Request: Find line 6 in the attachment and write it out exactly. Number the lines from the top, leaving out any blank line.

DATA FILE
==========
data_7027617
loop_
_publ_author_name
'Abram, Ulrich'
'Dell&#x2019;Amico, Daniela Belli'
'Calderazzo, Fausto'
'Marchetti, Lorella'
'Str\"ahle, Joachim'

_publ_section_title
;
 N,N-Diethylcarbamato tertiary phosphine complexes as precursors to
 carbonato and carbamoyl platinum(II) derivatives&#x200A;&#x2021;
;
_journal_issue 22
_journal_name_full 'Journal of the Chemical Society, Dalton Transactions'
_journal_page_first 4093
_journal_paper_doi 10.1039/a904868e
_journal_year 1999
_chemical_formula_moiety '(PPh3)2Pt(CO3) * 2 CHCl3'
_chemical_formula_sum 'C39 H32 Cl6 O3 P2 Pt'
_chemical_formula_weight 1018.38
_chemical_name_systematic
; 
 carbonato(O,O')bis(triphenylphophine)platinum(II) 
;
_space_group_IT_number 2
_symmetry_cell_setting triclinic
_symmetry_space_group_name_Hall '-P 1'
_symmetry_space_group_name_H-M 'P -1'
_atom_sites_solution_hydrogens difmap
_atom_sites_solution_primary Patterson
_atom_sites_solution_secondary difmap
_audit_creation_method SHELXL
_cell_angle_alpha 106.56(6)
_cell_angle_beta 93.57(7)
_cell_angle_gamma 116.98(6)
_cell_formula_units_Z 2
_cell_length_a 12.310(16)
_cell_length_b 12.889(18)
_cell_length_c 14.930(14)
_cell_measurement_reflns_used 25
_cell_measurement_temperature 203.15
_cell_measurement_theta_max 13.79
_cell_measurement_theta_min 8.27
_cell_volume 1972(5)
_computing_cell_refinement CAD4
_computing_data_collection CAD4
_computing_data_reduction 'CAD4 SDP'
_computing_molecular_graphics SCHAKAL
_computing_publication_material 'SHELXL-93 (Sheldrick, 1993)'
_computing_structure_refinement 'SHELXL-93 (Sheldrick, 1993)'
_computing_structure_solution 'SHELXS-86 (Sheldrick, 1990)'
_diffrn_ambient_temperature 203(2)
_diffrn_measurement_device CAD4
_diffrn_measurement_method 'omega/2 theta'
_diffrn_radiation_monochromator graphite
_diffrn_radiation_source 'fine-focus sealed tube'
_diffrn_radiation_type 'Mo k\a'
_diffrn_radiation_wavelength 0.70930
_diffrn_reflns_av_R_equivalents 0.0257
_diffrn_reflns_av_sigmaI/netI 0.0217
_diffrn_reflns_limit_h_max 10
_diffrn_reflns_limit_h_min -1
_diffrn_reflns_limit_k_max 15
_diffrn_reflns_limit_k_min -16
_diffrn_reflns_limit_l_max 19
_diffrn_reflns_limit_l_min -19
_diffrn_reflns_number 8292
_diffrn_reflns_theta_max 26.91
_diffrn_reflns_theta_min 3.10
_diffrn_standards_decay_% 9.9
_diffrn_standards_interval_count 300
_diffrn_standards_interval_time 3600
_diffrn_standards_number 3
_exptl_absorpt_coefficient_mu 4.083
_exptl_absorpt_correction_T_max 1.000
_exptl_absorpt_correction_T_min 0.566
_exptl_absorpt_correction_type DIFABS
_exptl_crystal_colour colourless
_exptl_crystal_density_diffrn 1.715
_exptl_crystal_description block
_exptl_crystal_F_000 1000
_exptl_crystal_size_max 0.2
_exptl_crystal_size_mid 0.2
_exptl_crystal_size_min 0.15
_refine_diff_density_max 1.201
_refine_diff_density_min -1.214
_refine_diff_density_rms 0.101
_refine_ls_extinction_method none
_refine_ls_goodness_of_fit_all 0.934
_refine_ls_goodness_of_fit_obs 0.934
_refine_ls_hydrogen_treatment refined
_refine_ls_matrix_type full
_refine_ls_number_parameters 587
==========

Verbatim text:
'Calderazzo, Fausto'